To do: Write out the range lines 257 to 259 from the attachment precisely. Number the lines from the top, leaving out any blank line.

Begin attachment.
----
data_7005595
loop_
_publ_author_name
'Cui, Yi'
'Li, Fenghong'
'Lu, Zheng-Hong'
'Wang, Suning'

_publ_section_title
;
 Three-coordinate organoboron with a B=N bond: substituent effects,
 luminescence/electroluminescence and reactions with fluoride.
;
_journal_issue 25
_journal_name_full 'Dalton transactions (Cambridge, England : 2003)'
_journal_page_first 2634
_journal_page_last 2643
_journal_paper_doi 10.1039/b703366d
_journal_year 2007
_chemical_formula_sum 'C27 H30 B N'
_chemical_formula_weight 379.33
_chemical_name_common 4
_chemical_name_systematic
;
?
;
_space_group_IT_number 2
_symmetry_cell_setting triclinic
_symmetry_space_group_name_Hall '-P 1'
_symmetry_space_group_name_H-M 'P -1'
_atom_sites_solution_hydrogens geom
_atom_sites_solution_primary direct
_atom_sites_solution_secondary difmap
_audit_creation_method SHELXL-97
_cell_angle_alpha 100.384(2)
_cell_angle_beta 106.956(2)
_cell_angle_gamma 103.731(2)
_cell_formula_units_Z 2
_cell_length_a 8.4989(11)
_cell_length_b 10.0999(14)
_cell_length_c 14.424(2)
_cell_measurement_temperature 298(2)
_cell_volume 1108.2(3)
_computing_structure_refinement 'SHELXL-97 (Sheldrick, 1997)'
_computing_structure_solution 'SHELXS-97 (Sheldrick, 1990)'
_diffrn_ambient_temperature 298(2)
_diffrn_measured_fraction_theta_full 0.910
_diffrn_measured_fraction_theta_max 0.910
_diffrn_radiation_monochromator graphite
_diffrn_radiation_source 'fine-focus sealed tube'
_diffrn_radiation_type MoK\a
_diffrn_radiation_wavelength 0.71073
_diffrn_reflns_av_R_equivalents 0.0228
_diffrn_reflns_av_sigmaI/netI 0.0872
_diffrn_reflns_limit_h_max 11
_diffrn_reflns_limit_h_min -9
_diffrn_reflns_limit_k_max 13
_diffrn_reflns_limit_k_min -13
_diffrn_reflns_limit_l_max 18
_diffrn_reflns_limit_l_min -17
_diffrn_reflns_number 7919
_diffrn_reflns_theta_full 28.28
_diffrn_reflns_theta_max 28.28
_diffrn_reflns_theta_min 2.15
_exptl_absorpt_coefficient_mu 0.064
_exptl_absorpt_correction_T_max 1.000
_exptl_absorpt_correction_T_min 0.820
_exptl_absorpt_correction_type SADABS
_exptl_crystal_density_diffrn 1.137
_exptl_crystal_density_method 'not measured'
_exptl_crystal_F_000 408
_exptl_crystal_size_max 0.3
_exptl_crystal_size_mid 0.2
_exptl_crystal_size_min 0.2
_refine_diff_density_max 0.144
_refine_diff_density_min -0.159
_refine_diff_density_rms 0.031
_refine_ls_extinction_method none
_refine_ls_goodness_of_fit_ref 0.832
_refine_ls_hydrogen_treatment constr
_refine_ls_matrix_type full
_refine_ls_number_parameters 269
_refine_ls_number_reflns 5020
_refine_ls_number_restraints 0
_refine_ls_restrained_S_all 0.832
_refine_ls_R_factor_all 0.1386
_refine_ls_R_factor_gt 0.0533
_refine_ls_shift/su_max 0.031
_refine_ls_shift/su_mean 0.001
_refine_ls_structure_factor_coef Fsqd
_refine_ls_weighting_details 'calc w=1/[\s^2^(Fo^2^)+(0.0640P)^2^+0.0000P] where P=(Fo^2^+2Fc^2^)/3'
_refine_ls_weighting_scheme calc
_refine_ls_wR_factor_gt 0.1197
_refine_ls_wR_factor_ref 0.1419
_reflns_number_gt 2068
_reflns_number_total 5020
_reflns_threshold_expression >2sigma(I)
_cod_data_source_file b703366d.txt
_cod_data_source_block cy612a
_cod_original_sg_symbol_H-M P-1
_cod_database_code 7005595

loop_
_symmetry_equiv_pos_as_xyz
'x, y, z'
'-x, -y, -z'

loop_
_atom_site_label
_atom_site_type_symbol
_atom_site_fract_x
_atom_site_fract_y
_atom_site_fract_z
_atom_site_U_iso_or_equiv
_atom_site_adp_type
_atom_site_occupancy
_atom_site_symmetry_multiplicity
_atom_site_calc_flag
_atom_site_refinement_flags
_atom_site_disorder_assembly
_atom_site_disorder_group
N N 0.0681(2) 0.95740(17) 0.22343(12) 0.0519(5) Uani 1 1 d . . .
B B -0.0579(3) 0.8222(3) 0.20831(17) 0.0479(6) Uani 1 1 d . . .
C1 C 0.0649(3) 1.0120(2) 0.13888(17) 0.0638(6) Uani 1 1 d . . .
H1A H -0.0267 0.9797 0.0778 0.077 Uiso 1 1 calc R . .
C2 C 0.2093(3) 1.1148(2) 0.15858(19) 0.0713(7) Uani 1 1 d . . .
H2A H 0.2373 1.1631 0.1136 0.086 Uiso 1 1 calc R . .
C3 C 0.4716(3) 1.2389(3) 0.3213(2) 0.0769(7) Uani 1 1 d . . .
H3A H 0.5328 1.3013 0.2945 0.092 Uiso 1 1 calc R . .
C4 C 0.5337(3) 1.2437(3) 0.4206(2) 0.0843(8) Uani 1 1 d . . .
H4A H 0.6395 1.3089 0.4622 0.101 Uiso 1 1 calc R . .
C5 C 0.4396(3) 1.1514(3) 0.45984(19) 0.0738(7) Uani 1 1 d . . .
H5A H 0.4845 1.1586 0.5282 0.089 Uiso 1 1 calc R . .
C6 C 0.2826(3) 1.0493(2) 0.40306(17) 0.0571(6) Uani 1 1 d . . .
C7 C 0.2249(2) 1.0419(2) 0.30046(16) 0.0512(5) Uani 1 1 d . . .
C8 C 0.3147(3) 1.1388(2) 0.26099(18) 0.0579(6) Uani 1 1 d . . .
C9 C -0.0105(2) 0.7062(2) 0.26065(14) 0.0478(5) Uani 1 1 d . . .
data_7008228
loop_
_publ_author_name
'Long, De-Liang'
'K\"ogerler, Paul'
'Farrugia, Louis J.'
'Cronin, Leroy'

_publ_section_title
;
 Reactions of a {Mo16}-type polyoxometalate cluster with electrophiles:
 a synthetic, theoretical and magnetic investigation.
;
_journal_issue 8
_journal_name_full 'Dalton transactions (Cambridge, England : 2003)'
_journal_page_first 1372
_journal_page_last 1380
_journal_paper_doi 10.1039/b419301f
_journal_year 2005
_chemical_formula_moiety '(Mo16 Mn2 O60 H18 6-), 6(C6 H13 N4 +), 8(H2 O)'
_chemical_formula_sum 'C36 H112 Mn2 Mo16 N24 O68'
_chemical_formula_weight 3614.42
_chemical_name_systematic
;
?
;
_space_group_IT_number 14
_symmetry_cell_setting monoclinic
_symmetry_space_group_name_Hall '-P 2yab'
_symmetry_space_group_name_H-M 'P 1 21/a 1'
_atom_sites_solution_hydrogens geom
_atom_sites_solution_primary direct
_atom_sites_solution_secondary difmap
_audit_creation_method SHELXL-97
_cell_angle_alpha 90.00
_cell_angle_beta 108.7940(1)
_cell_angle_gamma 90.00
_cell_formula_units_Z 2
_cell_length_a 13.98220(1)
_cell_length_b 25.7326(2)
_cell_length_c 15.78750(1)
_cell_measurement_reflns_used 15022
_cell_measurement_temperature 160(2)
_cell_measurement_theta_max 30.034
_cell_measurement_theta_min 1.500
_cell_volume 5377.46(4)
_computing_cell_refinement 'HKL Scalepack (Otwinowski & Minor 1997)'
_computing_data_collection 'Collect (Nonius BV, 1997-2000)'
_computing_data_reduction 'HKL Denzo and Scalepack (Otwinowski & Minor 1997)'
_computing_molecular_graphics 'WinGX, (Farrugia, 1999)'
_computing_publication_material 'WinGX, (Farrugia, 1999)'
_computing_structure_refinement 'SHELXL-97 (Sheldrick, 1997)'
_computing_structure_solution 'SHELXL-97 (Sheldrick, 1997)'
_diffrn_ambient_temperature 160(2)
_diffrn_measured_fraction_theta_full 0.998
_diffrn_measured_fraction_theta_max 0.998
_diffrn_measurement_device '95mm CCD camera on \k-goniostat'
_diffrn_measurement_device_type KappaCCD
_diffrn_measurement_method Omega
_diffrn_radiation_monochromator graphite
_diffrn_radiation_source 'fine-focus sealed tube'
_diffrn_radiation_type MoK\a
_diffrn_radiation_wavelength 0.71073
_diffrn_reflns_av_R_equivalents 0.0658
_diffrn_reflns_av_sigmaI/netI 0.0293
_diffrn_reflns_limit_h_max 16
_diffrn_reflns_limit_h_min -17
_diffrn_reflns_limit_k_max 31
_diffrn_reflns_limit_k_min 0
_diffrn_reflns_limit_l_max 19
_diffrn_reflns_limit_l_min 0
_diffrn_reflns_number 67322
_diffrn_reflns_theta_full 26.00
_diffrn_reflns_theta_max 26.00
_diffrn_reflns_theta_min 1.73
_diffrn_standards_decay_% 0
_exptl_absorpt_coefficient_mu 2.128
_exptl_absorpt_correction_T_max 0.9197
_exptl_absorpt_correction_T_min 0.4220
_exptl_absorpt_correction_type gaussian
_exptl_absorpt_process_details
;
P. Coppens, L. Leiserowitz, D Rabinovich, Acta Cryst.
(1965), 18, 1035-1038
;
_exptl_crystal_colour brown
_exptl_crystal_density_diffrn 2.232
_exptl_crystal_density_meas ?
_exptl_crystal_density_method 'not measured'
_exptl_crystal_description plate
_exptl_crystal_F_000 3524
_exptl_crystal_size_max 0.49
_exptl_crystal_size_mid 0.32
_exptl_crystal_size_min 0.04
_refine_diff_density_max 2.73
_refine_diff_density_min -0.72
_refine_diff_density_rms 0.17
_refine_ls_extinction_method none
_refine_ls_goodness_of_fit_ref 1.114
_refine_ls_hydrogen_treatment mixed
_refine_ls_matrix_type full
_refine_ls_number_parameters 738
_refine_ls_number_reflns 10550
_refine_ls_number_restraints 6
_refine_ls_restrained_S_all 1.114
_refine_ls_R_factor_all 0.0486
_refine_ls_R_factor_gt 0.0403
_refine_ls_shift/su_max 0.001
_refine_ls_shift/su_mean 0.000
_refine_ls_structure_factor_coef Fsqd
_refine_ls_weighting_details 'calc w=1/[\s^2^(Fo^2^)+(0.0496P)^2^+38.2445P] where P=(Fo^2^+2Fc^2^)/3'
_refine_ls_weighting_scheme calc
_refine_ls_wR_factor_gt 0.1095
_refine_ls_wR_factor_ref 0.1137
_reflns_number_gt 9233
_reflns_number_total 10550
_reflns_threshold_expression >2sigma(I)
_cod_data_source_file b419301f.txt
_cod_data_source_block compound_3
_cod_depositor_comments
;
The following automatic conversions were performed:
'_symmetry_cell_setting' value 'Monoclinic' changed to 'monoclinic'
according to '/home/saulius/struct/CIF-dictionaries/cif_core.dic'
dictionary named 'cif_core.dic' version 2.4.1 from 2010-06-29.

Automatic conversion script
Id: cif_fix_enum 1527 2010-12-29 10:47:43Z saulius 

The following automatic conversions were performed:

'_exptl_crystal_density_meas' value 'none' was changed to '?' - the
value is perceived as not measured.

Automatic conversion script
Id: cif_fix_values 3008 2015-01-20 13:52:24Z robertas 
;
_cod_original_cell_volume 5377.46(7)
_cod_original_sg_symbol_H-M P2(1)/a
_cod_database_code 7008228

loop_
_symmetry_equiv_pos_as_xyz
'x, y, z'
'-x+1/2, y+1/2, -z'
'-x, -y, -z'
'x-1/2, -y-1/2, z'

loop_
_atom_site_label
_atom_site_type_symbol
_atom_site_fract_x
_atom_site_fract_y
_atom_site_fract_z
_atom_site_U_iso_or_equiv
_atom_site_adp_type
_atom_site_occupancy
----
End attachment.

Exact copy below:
according to '/home/saulius/struct/CIF-dictionaries/cif_core.dic'
dictionary named 'cif_core.dic' version 2.4.1 from 2010-06-29.

Automatic conversion script